Operating the Raspberry Pi 3 in 64-bit mode

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The Raspberry Pi 3 usually has a 32-bit Linux system running, in spite of the 64-bit CPU that is built into the little computer. We decided to see how the RPi3 runs with a real 64-bit system.

In February 2016, the Raspberry Pi Foundation introduced Model 3 of its very successful small board computer. At the time, with its fast 64-bit ARMv8 CPU, the Raspberry Pi 3 (RPi3) seemed to indicate a changeover from a 32-bit to a 64-bit operating system and corresponding applications. Imagine the astonishment when it became clear to Rasp Pi fans and developers that the new 64-bit hardware did not fully utilize its capabilities. Instead, it runs like a pure 32-bit system. (See the box entitled "The CPU in the RPi3.")

The CPU in the RPi3

The system on a chip (SoC) sitting on the RPi3 consists of a Broadcom BCM2837 from the BCM2710 family. The chip represents the ongoing development of the BCM2736 (BCM2709) from the Raspberry Pi 2, where the ARMv7 CPU was replaced by a Cortex-A53 quadcore ARMv8 CPU. It can run in both 32 (AArch32) and 64-bit mode (AArch64). By default, the RPi3 chooses the 32-bit variation.

The RPi3 boasts a Bluetooth and WiFi module. However, it links the Bluetooth component with the first serial port. This causes it to have compatibility problems when the serial interface is used, for example, as a console.

The CPU uses a modernized set of commands and has 31 registers, each of which has a 64-bit width. This contrasts with the predecessor CPU, which offered just 15 counterparts that were half the size. The register 31 (program counter) always delivers a zero when reading. Floating-point operations in the 64-bit version occur with a 128-bit width (data type long double).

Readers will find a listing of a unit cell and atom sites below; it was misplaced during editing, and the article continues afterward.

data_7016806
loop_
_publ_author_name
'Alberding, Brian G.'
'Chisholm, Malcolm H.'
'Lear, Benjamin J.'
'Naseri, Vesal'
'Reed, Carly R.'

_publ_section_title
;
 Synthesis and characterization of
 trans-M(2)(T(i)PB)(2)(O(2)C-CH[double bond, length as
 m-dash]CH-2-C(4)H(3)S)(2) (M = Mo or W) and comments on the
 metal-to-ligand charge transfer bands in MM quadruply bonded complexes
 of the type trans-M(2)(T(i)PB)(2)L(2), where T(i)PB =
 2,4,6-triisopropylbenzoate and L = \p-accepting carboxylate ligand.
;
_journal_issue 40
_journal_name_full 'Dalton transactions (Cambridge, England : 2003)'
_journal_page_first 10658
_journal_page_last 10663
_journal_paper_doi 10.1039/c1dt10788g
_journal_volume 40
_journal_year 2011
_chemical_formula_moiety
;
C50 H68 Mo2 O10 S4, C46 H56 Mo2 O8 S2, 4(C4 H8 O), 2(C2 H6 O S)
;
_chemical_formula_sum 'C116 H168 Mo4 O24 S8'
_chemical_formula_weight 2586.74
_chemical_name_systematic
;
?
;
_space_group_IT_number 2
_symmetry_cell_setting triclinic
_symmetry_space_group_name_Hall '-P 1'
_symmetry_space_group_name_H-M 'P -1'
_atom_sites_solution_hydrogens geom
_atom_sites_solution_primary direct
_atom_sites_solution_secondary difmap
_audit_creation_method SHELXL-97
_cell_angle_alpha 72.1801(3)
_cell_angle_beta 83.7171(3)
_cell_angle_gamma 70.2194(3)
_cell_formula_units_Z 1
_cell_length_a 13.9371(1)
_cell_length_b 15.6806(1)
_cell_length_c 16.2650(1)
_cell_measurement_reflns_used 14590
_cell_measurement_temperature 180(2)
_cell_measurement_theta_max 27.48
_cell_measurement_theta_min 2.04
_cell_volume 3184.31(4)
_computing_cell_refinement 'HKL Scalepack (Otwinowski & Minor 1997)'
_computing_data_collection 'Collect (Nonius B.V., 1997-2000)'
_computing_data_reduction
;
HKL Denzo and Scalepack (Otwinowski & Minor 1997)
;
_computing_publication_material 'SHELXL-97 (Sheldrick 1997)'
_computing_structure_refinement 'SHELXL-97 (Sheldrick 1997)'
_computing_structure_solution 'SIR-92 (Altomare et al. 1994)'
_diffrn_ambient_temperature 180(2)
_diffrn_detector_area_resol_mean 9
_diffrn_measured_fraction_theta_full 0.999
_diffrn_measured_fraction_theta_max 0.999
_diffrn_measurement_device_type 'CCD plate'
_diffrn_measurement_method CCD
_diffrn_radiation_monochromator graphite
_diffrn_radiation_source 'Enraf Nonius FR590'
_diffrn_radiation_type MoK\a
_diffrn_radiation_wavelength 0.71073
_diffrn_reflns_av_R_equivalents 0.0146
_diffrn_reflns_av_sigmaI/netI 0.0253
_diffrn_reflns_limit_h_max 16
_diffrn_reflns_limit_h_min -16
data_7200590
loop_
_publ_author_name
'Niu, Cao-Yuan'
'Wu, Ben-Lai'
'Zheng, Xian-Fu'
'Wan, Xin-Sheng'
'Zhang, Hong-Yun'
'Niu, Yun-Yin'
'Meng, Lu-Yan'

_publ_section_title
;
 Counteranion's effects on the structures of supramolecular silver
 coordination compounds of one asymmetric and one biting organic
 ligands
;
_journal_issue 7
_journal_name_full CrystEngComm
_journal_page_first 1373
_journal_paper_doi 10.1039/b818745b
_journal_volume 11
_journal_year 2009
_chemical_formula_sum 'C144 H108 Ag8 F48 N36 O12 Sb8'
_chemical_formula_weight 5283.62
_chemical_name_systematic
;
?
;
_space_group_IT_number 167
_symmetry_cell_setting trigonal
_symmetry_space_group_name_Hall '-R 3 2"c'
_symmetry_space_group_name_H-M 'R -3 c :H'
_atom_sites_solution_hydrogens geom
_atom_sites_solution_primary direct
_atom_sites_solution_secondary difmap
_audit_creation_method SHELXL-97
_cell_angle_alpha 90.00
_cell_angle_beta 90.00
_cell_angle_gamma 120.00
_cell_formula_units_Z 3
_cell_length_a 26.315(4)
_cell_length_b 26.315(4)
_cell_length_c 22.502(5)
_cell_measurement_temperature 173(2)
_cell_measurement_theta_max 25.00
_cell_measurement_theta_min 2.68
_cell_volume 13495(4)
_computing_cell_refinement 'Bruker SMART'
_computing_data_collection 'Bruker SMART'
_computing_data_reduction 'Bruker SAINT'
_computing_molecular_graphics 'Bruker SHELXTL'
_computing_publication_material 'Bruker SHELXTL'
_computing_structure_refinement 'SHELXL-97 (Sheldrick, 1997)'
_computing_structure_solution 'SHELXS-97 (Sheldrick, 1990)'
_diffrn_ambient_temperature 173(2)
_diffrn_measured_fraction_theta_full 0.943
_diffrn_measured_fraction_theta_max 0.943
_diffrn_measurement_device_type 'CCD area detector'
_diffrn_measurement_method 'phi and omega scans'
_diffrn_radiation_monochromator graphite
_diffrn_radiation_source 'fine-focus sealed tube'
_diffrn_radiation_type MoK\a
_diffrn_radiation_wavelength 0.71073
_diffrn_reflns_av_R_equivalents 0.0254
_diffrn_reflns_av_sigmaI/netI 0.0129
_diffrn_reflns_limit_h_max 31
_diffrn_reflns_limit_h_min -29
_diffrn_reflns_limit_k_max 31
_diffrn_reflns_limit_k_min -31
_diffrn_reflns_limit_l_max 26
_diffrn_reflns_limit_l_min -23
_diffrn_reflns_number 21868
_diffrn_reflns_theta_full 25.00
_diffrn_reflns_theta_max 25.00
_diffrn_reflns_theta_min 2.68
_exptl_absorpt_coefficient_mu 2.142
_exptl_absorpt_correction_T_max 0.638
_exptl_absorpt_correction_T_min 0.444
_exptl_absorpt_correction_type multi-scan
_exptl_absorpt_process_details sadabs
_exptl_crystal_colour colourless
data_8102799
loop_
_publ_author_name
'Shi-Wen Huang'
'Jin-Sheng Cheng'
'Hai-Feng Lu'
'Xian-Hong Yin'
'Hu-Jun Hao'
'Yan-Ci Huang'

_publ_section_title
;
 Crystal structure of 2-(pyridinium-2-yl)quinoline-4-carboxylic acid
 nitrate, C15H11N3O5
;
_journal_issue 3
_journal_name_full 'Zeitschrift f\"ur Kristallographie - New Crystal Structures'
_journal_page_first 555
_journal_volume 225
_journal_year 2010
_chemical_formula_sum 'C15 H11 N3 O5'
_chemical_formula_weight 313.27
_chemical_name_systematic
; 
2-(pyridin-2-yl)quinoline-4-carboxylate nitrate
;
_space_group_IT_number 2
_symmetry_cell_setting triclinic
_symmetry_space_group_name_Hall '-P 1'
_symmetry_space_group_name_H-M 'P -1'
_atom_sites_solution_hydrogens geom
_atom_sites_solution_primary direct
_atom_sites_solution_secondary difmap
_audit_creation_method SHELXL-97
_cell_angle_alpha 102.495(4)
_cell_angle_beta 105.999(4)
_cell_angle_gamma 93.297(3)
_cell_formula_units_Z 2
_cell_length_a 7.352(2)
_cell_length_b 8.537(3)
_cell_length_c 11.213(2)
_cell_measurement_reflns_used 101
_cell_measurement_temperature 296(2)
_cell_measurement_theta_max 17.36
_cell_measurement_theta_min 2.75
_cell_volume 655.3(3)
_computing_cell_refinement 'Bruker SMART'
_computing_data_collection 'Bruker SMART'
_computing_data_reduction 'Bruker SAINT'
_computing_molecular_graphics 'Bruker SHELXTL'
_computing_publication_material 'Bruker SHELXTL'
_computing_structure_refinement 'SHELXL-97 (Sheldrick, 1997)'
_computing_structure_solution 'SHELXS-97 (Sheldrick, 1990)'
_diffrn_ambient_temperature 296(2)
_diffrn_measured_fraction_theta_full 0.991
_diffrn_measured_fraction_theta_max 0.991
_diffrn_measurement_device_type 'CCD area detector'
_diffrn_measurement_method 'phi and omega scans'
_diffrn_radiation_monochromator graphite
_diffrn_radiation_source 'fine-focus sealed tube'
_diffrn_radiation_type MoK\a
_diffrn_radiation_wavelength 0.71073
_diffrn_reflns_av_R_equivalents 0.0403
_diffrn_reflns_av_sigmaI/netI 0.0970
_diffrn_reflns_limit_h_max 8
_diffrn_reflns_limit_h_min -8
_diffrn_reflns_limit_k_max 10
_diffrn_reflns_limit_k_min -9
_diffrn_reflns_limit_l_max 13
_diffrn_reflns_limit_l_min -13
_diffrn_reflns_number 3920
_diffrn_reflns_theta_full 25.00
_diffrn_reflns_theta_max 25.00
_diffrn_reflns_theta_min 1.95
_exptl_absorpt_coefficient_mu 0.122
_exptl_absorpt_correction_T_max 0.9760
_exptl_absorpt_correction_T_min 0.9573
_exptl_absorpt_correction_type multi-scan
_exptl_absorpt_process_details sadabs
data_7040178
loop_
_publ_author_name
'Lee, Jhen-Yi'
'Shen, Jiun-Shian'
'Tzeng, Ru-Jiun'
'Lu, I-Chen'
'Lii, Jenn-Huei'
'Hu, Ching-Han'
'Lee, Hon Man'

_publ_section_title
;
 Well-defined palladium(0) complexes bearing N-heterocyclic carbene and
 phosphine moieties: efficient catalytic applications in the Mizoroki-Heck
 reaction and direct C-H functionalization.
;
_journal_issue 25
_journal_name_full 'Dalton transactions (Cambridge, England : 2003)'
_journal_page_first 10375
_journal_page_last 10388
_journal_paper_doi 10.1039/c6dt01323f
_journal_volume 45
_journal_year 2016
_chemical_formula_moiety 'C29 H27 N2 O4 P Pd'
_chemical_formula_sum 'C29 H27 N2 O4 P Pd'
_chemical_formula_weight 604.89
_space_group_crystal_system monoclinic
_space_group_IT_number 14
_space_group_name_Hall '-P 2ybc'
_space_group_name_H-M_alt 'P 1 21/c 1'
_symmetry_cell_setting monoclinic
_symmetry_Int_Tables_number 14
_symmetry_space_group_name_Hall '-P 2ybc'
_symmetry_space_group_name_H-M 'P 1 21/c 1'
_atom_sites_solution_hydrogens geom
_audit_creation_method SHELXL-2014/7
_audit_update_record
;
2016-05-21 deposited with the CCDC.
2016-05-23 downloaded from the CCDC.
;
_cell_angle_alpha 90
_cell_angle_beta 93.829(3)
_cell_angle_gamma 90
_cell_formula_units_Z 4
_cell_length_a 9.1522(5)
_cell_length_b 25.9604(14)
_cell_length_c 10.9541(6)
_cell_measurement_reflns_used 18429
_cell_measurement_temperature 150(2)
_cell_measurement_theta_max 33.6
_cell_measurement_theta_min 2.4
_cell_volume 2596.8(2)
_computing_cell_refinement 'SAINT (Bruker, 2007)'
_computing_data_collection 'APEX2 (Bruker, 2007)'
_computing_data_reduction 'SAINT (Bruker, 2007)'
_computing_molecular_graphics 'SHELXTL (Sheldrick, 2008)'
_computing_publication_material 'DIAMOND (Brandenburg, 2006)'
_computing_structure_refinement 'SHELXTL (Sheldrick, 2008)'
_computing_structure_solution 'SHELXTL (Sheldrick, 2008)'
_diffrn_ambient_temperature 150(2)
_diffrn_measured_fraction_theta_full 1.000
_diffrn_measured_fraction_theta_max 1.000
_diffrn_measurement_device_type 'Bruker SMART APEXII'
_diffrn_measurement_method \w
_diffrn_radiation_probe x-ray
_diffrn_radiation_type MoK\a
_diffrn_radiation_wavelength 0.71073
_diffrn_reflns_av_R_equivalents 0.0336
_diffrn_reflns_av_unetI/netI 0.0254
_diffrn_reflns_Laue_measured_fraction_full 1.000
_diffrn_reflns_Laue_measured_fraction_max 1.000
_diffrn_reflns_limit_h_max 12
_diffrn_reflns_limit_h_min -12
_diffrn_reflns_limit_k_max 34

Moreover, the CPU comes with standard features for supporting Neon, ARM's multimedia and signal processing extension as well as a 128-bit single instruction, multiple data (SIMD) architecture. (SIMD offers fast execution of similar computing operations on parallel, incoming data streams; it is primarily used for processing multimedia data.) Further, the processor processes various encryption algorithms in silico. These include AES, SHA-1, and SHA-256.

The RPi3 constrains itself so much that it acts as if the provided 32-bit mode is based on ARMv7 architecture rather than the built-in ARMv8 (Figure 1). The kernel and operating system identify themselves as part of the BCM2709 family in boot messages and also in the output from cat /proc/cpuinfo. In reality though, they actually belong to the BCM2710 ecosystem.

Figure 1: The RPi3 denies its modern architecture and packages itself as a 32-bit SoC.

If you take some time to objectively examine the technological hesitation that is displayed by the Raspberry Pi Foundation with this computer, it turns out that the unexpected approach makes sense for the following reasons:

  • The RPi3 is equipped with a mere 1GB of RAM, which is not enough to profit from the ARMv8's expanded address.
  • You shouldn't expect to have a noticeable improvement in performance with 64-bit instructions.
  • Even in 32-bit mode, the new CPU proves to be significantly superior to the ARMv7 architecture in the old Rasp Pi.
  • The new architecture's preparation process makes it possible to achieve higher clock rates.

The biggest advantage to 32-bit operation is that the user with unmodified drives can continue to use their current Raspbian userland environment.